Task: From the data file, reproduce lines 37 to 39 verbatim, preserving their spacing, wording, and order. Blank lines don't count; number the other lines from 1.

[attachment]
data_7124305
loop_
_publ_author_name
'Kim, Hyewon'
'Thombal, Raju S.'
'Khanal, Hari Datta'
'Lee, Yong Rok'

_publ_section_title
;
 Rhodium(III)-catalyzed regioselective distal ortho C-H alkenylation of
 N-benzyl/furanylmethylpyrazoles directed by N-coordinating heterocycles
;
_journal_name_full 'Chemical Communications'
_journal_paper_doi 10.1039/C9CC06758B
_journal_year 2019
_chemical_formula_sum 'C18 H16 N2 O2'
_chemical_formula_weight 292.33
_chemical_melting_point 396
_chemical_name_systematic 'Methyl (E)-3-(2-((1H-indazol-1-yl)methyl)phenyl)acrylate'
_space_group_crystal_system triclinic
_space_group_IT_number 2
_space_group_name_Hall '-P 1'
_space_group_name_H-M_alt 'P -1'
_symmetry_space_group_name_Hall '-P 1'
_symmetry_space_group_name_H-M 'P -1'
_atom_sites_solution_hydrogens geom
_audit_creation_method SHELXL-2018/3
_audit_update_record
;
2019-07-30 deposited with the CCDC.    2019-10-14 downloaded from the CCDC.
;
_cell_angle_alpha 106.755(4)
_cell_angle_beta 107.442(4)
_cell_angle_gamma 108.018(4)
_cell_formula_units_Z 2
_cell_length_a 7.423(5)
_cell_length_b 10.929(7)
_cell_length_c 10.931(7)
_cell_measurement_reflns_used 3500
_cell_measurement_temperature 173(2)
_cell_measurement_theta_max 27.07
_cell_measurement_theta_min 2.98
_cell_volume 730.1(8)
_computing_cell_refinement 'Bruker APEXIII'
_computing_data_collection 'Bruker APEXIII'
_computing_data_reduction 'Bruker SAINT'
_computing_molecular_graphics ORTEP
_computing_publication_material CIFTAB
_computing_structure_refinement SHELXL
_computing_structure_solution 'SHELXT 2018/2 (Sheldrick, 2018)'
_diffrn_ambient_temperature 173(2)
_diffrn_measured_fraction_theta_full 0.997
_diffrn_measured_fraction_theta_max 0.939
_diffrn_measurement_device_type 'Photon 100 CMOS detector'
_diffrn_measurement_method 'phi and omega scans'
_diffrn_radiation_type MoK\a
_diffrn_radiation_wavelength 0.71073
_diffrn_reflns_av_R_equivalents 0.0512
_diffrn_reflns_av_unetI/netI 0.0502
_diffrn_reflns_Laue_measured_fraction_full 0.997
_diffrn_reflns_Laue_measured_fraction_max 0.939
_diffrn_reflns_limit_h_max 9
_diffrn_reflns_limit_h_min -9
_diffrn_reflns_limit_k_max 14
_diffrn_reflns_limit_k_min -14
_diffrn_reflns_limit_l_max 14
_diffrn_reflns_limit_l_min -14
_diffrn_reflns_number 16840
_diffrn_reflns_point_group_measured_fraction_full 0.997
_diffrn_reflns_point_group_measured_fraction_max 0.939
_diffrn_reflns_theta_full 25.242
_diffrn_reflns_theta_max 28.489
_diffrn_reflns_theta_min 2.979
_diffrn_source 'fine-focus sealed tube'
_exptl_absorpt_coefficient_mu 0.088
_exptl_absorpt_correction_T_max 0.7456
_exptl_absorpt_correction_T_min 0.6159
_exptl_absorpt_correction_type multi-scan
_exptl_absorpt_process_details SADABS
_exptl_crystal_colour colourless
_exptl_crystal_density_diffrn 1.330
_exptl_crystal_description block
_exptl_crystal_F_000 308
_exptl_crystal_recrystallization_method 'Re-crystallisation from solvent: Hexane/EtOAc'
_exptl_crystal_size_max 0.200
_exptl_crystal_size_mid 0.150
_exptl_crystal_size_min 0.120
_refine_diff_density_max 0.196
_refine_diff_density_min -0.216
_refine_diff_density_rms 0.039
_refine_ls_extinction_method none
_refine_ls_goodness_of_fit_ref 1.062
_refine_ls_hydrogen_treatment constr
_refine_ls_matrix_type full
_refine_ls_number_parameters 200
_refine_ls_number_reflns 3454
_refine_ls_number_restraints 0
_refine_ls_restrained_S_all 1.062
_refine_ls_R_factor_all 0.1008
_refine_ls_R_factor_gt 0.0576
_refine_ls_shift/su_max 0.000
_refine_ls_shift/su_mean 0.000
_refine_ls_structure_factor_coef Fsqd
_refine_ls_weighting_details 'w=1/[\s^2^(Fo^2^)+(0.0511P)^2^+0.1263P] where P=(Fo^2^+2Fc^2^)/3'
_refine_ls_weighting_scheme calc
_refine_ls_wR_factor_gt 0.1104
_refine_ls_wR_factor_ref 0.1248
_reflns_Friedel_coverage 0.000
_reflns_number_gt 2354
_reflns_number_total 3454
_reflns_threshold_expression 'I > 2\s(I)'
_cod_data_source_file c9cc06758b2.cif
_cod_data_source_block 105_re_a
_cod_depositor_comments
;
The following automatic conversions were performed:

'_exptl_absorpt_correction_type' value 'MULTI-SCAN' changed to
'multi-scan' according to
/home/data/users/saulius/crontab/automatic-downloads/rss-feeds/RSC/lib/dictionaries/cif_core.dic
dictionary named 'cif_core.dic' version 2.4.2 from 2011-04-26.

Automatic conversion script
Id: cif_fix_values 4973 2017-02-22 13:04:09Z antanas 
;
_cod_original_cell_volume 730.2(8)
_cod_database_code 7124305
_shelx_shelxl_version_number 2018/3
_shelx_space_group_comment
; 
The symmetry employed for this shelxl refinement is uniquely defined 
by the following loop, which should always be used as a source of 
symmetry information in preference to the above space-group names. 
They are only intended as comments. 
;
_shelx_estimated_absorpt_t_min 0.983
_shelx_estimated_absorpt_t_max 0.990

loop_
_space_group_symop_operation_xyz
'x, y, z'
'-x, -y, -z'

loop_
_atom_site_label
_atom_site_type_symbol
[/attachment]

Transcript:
_cell_length_b 10.929(7)
_cell_length_c 10.931(7)
_cell_measurement_reflns_used 3500